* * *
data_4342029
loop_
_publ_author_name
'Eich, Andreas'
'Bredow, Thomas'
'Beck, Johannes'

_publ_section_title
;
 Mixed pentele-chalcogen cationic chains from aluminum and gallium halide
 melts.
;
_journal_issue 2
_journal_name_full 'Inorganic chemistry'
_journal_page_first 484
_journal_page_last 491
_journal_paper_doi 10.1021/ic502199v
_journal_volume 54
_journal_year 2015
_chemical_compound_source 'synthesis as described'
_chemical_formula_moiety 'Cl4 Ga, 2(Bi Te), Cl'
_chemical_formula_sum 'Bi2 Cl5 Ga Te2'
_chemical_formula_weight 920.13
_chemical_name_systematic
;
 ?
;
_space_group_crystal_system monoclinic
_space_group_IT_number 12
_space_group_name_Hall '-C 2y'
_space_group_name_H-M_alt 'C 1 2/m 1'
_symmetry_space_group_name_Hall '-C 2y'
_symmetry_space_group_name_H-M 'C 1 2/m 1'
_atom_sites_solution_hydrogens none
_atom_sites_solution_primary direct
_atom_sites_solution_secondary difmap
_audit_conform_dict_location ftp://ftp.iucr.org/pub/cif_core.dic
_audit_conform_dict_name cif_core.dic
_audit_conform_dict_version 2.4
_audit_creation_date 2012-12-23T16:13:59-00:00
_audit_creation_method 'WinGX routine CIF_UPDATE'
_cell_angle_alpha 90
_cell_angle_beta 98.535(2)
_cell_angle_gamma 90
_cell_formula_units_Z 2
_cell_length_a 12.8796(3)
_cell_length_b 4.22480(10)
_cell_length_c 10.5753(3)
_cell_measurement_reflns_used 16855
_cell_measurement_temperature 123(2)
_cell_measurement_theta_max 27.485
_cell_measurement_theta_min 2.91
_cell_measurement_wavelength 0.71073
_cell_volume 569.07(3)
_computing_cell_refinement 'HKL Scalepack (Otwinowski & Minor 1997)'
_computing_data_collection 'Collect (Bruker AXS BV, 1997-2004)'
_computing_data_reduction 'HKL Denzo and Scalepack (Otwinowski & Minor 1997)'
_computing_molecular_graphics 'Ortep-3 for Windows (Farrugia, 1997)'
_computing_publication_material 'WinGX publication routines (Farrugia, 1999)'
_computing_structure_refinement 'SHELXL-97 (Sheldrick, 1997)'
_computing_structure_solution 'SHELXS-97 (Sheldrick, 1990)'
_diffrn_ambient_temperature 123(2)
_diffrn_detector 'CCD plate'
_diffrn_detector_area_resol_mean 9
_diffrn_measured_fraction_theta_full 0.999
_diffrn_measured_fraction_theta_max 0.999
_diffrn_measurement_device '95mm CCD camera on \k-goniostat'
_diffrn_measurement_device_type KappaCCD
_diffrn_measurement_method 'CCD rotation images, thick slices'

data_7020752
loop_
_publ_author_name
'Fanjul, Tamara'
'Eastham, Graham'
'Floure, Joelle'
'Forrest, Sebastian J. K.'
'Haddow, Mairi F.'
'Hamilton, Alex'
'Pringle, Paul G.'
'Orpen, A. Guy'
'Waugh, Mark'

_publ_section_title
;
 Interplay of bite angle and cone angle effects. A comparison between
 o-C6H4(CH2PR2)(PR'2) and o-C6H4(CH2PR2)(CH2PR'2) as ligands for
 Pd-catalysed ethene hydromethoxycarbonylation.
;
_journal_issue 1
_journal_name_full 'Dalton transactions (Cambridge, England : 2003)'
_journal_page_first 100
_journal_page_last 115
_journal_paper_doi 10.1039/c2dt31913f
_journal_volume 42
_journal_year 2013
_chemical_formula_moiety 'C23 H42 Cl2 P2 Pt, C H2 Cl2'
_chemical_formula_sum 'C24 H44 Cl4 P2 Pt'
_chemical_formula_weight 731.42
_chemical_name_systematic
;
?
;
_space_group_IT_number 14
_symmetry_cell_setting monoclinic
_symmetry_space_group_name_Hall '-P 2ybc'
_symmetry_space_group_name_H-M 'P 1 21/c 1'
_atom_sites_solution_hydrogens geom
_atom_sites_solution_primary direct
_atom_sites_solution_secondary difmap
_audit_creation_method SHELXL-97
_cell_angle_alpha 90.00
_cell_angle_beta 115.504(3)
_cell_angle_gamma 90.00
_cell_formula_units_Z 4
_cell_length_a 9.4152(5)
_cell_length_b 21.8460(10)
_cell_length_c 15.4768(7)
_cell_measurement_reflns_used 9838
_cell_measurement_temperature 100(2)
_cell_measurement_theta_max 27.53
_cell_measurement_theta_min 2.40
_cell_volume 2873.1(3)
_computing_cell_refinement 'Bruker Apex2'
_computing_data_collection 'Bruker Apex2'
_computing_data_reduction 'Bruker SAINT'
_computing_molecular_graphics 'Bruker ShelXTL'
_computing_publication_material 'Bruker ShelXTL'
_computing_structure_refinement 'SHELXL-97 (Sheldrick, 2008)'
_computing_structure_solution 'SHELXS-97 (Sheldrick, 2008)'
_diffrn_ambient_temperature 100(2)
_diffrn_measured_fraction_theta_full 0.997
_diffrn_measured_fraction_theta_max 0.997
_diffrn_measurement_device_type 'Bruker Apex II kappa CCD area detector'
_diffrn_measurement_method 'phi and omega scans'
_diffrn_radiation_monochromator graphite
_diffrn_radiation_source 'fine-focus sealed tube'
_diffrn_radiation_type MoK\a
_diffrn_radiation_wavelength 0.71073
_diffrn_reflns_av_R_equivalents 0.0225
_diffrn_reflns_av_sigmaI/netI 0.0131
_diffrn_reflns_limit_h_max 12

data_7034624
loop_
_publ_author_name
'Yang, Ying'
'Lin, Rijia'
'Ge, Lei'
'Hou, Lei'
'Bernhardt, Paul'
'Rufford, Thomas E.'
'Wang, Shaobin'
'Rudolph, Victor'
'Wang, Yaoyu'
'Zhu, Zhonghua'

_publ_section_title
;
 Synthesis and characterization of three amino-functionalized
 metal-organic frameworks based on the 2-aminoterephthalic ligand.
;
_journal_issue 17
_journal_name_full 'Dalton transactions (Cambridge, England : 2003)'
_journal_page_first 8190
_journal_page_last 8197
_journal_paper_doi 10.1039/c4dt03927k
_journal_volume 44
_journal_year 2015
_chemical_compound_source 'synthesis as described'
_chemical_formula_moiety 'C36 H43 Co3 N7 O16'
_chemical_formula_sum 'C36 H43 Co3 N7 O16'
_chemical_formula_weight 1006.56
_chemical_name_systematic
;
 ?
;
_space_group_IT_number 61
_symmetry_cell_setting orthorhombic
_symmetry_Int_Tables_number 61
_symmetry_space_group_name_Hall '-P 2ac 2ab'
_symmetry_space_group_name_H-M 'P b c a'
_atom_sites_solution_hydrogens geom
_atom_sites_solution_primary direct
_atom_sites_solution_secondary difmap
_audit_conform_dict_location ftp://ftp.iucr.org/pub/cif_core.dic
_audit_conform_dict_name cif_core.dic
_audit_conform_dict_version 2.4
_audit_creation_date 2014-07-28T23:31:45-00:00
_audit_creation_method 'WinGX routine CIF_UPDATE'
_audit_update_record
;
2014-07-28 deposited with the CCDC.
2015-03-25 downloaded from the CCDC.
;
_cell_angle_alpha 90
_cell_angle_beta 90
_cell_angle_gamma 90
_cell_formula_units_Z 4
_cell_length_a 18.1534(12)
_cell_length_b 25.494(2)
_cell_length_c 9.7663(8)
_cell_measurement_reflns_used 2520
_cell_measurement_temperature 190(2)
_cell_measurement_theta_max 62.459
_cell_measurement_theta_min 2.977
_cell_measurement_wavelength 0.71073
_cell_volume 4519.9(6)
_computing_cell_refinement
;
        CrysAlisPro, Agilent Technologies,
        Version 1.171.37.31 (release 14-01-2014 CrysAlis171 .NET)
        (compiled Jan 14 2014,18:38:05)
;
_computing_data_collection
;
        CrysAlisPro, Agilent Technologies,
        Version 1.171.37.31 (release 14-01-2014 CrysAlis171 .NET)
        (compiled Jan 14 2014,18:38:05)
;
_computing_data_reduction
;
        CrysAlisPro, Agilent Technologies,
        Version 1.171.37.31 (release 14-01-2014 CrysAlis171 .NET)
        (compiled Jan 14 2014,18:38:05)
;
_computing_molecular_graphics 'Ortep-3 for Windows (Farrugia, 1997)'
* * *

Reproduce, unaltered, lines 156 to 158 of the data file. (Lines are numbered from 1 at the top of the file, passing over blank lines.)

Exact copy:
 metal-organic frameworks based on the 2-aminoterephthalic ligand.
;
_journal_issue 17